Even though Windows Phone 8 is lined up for a launch event at the end of this month, many members of Microsoft’s developer community still don't have access to vital tools needed to bring their apps up to speed with the latest features and capabilities. A Software Development Kit (SDK) for the new platform has been released to a limited number of developers under a non-disclosure agreement, but the software giant is taking a secretive approach to Windows Phone 8 in general. What's the big secret?

"Our hope is that we'll be able to keep some of the stuff secret until closer to launch."

Microsoft first started its Windows Phone 8 public disclosures at a special Windows Phone Summit back in June, but a leaked video starring Joe Belfiore detailed a number of features in the OS beforehand. The video revealed a Data Smart (now Data Sense) option for tracking data usage, Skype integration, and the plans to scrap Zune in favor of a companion app for Windows Phone 8. Microsoft confirmed some of the leaked details, but revealed to The Verge that it was taking a secretive approach. "Our hope is that we'll be able to keep some of the stuff secret until closer to launch," said Microsoft's Greg Sullivan at the time. "We are not talking about any other UI changes... the rest you’ll be hearing about later."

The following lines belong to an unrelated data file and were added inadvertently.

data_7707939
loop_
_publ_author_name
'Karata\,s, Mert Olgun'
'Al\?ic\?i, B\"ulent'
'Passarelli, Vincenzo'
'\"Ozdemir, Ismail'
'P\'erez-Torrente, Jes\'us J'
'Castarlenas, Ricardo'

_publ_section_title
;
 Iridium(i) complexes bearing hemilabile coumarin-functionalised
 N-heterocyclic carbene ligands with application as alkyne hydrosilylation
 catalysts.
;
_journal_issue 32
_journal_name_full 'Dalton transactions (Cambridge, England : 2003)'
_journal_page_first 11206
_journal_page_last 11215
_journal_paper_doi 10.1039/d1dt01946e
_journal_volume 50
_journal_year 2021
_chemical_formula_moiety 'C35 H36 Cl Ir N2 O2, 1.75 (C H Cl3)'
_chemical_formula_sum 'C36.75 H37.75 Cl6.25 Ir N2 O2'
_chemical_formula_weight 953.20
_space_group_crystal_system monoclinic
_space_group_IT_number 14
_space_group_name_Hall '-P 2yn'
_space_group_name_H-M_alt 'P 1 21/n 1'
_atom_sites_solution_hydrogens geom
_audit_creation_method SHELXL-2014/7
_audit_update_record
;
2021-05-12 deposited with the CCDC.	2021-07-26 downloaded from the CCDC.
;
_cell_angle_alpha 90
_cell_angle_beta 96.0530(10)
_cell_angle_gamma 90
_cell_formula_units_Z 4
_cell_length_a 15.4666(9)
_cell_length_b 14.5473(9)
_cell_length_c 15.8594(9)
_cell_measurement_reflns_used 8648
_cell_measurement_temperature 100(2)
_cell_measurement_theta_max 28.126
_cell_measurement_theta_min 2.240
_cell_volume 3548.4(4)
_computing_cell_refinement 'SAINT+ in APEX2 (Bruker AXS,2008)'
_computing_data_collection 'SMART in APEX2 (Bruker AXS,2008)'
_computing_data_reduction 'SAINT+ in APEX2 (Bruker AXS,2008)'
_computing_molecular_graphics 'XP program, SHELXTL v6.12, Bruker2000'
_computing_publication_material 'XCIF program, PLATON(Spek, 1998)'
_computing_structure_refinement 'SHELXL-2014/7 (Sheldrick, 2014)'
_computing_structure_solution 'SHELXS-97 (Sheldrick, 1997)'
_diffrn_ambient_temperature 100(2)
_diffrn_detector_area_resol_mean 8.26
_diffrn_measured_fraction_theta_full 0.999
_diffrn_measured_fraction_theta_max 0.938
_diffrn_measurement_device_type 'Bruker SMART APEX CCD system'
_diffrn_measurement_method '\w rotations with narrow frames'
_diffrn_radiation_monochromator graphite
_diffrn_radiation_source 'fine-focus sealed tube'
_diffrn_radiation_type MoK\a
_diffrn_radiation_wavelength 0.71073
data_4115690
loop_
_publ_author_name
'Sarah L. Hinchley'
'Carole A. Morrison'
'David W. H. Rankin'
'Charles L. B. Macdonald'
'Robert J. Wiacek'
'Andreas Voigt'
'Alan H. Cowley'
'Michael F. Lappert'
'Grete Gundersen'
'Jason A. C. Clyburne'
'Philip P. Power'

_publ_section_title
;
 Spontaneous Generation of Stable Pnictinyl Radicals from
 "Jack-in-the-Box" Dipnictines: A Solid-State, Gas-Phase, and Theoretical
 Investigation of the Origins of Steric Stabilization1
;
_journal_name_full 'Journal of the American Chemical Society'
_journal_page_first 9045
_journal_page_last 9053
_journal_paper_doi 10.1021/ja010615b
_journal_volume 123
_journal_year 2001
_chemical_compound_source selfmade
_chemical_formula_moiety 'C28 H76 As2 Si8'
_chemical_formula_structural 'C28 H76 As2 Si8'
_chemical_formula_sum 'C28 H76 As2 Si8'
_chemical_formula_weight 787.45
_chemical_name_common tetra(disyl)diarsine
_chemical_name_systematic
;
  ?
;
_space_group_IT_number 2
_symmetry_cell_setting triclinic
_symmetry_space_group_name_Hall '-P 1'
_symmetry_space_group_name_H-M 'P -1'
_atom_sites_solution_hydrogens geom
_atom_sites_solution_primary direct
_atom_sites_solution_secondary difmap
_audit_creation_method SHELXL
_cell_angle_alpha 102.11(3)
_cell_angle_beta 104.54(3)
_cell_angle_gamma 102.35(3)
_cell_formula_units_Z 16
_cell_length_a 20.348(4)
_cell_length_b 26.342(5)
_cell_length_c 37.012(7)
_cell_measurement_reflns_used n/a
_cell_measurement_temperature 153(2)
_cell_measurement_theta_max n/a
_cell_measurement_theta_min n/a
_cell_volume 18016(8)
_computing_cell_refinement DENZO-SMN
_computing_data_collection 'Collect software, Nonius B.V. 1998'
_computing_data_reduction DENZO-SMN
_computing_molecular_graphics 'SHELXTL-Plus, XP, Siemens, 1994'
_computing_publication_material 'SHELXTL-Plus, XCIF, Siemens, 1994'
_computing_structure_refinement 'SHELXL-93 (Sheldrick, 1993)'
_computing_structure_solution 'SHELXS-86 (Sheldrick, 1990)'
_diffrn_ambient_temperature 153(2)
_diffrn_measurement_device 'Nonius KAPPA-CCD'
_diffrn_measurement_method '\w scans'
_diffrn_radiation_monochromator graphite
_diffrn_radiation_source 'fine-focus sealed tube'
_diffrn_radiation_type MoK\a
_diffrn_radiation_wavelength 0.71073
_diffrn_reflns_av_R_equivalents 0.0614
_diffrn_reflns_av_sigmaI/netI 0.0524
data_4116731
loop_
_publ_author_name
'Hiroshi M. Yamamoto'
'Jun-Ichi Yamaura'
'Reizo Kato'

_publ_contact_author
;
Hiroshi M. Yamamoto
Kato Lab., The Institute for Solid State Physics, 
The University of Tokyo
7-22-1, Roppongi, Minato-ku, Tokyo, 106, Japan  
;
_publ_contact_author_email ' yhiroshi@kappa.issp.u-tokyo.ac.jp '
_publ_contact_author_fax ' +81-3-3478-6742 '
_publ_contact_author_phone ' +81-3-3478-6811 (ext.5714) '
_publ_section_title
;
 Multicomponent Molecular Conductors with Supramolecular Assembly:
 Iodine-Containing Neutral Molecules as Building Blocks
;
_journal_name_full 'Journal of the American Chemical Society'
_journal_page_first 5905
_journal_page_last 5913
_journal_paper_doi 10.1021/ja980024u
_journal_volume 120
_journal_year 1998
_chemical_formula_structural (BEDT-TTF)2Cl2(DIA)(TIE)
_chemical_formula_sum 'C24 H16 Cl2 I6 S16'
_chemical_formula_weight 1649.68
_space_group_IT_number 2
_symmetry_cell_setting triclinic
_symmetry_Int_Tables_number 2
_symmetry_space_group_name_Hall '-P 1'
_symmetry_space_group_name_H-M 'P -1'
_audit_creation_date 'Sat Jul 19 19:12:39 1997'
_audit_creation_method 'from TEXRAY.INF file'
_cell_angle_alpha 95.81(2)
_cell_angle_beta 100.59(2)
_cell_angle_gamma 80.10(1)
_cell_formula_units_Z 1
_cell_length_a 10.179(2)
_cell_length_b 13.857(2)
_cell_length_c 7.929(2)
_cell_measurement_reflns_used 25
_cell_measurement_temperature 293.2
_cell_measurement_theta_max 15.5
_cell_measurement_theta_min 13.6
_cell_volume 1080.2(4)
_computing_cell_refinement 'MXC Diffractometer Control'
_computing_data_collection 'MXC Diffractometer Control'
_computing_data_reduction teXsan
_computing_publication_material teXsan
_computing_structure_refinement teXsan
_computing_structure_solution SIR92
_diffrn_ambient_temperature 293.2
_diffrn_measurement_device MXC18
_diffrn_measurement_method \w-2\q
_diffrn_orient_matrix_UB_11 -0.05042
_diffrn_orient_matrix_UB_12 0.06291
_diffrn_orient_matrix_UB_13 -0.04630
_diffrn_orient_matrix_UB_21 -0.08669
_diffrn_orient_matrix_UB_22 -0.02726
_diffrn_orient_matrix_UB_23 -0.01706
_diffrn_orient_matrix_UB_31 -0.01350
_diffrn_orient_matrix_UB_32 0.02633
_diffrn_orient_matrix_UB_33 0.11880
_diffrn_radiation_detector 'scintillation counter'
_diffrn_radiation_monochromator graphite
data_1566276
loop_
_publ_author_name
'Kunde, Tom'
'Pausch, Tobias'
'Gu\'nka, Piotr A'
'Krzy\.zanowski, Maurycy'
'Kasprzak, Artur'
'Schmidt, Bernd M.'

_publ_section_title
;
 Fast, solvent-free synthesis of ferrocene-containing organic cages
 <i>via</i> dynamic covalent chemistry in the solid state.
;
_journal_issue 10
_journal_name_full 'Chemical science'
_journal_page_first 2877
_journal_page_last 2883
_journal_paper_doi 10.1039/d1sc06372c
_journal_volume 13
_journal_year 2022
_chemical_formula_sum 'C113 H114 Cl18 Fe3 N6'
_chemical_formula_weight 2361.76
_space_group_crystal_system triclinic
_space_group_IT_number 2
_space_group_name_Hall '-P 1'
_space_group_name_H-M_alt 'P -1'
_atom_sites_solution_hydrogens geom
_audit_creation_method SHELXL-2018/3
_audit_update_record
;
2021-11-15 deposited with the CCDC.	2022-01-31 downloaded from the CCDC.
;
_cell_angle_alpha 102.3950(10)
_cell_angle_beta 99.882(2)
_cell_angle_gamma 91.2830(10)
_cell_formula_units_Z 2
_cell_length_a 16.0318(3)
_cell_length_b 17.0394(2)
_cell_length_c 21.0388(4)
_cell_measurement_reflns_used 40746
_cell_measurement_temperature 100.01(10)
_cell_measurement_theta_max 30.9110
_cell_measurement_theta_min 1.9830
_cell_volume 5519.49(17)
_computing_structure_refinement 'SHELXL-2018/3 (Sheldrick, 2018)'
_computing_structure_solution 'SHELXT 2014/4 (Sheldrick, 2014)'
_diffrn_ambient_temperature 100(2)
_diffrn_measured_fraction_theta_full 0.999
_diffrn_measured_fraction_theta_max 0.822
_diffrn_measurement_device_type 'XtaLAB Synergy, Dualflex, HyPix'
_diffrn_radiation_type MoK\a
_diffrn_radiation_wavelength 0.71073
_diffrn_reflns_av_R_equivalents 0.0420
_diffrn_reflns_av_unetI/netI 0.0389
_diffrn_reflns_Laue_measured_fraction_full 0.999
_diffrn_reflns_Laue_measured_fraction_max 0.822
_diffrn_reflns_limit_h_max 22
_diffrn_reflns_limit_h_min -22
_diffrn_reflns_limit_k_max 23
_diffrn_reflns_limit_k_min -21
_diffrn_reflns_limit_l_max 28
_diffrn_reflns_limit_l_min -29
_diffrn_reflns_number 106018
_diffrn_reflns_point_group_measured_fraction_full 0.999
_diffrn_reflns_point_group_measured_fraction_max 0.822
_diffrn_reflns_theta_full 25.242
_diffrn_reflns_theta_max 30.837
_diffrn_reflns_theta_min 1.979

As the months have passed since Microsoft's initial unveiling of Windows Phone 8, developers have grown eager to know more about Microsoft's launch plans. An unfinished SDK leaked to the internet in late July, detailing new lens capabilities in the camera app, hot-swappable SD card support, and Data Sense. The SDK also included access to Xbox Music, SkyDrive backup settings, and new theme colors for the improved Start Screen — none of which Microsoft had publicly revealed. Microsoft refused to comment on the SDK leak at the time, and left developers wondering when they would be able to access the bits after a promised late summer launch. It was clear that some privileged developers outside of Redmond had access to a preview version of the SDK, but not the masses.